Now that my short story has been printed and published I figured it’s about time to share it on here! I hope you like it
“Quickly Alessia! You don’t have time to pack – we have to go!” my mother yelled. I hate it when she yells.
I wipe the beads of sweat from my forehead onto my sleeve which was still slightly damp from the reminisce of my previous wipe.
I roll onto my toes to grab the final tin from the back of the cupboard. Mushy peas. Great. My hopes of surviving the next couple of days rely on various goods including baked beans, kidney beans, coconut milk and… mushy peas.
“Alessia!” my mother snaps.
“Mother!” I snap back.
“We have to go!”
“Go where mum? Where are we going to go?”
“The city… for pickups” she said full of false hope.
“Right yes, the British government are really coming to the rescue, they couldn’t even leave the EU! You seriously think they would be able escape the end of the world?”
I look to my mother who was now staring at me blankly. I could see that all the purpose and importance had drained from her. She no longer had authority and power over me, she no longer had a routine or ambitions for the future. All she could do was pray that someone, and apparently that someone was the government, was coming to save us. Life was no longer as we knew it. It’s from that realisation that I predicted why her eyes began to glisten and her blinking speed to increased significantly.
I fill up a final water bottle and put it in my 65-litre hiking rucksack and hand my mother one for hers, which I had also packed.
“Let’s go” I said hiding a groan, bending my knees as I bounce the rucksack onto my back.
Everyone else in Edinburgh seemed to have the same idea as my mother. The whole of the Royal Mile was crowded full of anxious people awaiting further advice and instruction. We had all received the same message about an hour ago: Evacuate. It is time to go: the end has come.
I watch the hysteria increase and resonate throughout the crowd. We all knew it but chose to ignore it. No help was coming. We are on our own.
I reassuringly squeeze my mother’s hand and I look her straight in the eye. I wait for her to focus on mine and I say to her seriously and calmly; “we should head north.”
“Alessia. We should wait. They might come.” Then with some final hope she said with a weird mix of excited doubt, “the government might issue some more advice?”
“What’s left of the government you mean?” I said
“That’s not helpful. They might have cars, or lorries, or… or something. They can take us to safety”
I haven’t seen cars since I was a little girl, probably about eight years ago. They had all been destroyed in a final attempt to save the planet. Everyone had ignored the pleas to reduce transport-based emissions so the enviro party issued a law for all cars to be destroyed and their parts recycled. The importation of diesel and petrol were also prohibited. But it was too late, for the last eight years climate change just continued to increase rapidly. Winter became unimaginable and summer became hotter than ever.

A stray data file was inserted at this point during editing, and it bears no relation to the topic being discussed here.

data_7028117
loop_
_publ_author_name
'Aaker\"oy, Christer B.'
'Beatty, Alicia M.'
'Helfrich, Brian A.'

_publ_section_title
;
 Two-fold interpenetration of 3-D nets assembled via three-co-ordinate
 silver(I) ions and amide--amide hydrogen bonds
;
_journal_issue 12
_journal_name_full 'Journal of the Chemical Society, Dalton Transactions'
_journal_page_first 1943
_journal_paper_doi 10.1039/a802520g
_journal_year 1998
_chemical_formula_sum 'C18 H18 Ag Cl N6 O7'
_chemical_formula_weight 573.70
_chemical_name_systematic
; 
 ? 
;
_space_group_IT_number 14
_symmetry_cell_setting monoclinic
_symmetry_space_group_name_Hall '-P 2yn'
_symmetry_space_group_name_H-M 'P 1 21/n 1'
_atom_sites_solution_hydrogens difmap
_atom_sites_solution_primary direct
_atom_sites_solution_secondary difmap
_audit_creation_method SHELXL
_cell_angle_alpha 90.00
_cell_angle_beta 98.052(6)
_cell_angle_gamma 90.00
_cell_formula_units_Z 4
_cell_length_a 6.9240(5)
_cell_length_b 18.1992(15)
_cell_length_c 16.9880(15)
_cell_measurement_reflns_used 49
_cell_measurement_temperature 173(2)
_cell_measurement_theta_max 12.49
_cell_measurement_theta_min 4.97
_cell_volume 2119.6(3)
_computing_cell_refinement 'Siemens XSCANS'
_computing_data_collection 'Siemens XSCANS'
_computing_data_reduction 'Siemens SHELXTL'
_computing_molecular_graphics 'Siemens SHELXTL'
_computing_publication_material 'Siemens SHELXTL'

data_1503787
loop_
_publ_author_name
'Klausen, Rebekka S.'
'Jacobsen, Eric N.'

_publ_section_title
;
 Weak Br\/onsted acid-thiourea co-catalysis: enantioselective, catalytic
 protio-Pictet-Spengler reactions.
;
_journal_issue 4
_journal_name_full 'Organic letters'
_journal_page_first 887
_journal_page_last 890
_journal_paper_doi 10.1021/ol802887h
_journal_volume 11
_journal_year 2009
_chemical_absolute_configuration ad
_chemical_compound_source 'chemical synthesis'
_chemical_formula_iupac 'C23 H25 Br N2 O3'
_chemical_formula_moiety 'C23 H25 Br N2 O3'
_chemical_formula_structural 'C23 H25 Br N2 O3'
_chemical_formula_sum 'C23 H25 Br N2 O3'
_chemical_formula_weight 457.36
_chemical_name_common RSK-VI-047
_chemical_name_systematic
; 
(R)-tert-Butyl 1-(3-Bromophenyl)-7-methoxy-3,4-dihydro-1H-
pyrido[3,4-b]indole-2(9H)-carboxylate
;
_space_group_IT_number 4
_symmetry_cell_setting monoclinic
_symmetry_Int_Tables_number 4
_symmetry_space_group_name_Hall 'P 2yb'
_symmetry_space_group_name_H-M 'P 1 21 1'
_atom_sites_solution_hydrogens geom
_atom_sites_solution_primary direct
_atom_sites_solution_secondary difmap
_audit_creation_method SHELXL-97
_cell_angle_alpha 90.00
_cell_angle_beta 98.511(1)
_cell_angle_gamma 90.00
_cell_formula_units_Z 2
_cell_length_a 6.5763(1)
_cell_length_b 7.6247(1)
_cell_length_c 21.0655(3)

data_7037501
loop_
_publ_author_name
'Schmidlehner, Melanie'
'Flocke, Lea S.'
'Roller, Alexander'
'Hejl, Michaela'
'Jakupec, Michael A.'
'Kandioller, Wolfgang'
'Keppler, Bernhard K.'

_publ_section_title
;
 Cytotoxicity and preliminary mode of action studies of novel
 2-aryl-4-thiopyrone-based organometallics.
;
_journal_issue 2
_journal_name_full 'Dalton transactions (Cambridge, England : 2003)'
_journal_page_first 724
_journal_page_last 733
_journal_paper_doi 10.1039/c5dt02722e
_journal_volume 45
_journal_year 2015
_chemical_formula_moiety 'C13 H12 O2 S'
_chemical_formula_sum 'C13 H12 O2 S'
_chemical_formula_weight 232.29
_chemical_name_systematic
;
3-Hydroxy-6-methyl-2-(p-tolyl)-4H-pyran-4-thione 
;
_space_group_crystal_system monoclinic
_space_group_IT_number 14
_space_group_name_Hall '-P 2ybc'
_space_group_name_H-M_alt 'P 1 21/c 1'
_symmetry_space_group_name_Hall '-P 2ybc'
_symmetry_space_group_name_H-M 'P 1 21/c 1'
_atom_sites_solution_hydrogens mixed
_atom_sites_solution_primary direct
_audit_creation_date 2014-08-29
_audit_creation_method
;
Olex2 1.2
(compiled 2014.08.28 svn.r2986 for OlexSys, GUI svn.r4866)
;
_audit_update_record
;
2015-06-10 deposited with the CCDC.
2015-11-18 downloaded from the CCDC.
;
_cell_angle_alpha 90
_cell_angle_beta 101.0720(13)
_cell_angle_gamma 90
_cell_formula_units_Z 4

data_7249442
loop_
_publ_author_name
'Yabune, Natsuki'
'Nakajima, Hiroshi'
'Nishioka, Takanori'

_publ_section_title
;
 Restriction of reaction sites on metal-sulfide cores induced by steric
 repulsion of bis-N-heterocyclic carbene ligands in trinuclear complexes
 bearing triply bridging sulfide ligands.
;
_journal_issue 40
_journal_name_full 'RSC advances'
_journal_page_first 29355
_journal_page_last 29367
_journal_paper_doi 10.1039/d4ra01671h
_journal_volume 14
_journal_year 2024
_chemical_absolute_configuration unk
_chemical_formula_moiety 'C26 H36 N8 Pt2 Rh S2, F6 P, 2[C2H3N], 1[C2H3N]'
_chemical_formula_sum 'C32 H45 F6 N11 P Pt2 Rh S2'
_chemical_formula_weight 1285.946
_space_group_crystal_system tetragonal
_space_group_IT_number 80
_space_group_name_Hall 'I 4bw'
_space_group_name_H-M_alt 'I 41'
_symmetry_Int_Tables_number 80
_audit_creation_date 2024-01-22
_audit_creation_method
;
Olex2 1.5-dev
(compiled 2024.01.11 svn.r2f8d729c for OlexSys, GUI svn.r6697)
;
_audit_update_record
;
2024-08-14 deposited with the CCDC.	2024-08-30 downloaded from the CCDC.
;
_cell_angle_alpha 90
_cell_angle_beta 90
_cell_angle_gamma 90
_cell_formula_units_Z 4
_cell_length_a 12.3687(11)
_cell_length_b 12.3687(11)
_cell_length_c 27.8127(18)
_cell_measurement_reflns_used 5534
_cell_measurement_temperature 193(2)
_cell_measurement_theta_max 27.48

Six months ago, Australia’s wildfires became so extreme and uncontrollably that it is believed that it reached all over the country. Everything burnt down to nothing. But there has been no communication since it first started and it is assumed that its because either that it all got destroyed or that everyone is dead, or both.
Europe was next, the storm is said to be as damaging as a hurricane and as frightening as the World War II bombings. The storm has brought about a new sort of oxygen compound that contains too many toxins, sort of like the smog in the early twentieth-century. No one knows for sure, it’s all speculation, but those who have gotten near it have died. And now this smoggy air cloud was heading for England and Scotland.
It’s been four months since America was flooded and submerged, thought to be the result of the final polar ice caps melting.
“Let’s get the bikes” I say. “The bikes, Mum. We can get as far north as possible and then when we hear that the storm has it the Channel Islands and then Cornwall, we can head up nice and high in the hills and hope for clean oxygen up there”
“But help might be coming” she protests
“Who is coming to help us? The government? The Russians? No. And if they do, where are they going to take everyone? The whole world is collapsing. Nowhere is safe”
“Alessia, we have to hope”
“I’m trying Mum. I’m hoping there is hope in the mountains. I’m hoping we can make it that far. I’m hoping there we can find a bothy or use the tent I packed and ration ourselves on what we have with us- ”, even if that is mushy peas, I think, “-for as long as possible and hopefully make it through the next few days”
“But what if help does come, and we miss it?”
“There is no help!” I yell causing the stirring of the anxious people in front of us to panic even more. I continue regardless; “When are you going to get it into your head that no one is coming to pick us up in a space ship and take us to another planet.” I pause, waiting for her to listen properly. “We are stuck in the mess of humanity’s own destruction”
I pull on my mums’ hand and drag her silently back to what was once our house and there I pull out the bikes from the garage.
After one final glance back at Edinburgh, I put my hand on Mum’s shoulder and try to reassure that we are doing the right thing: “There is no planet B Mum”.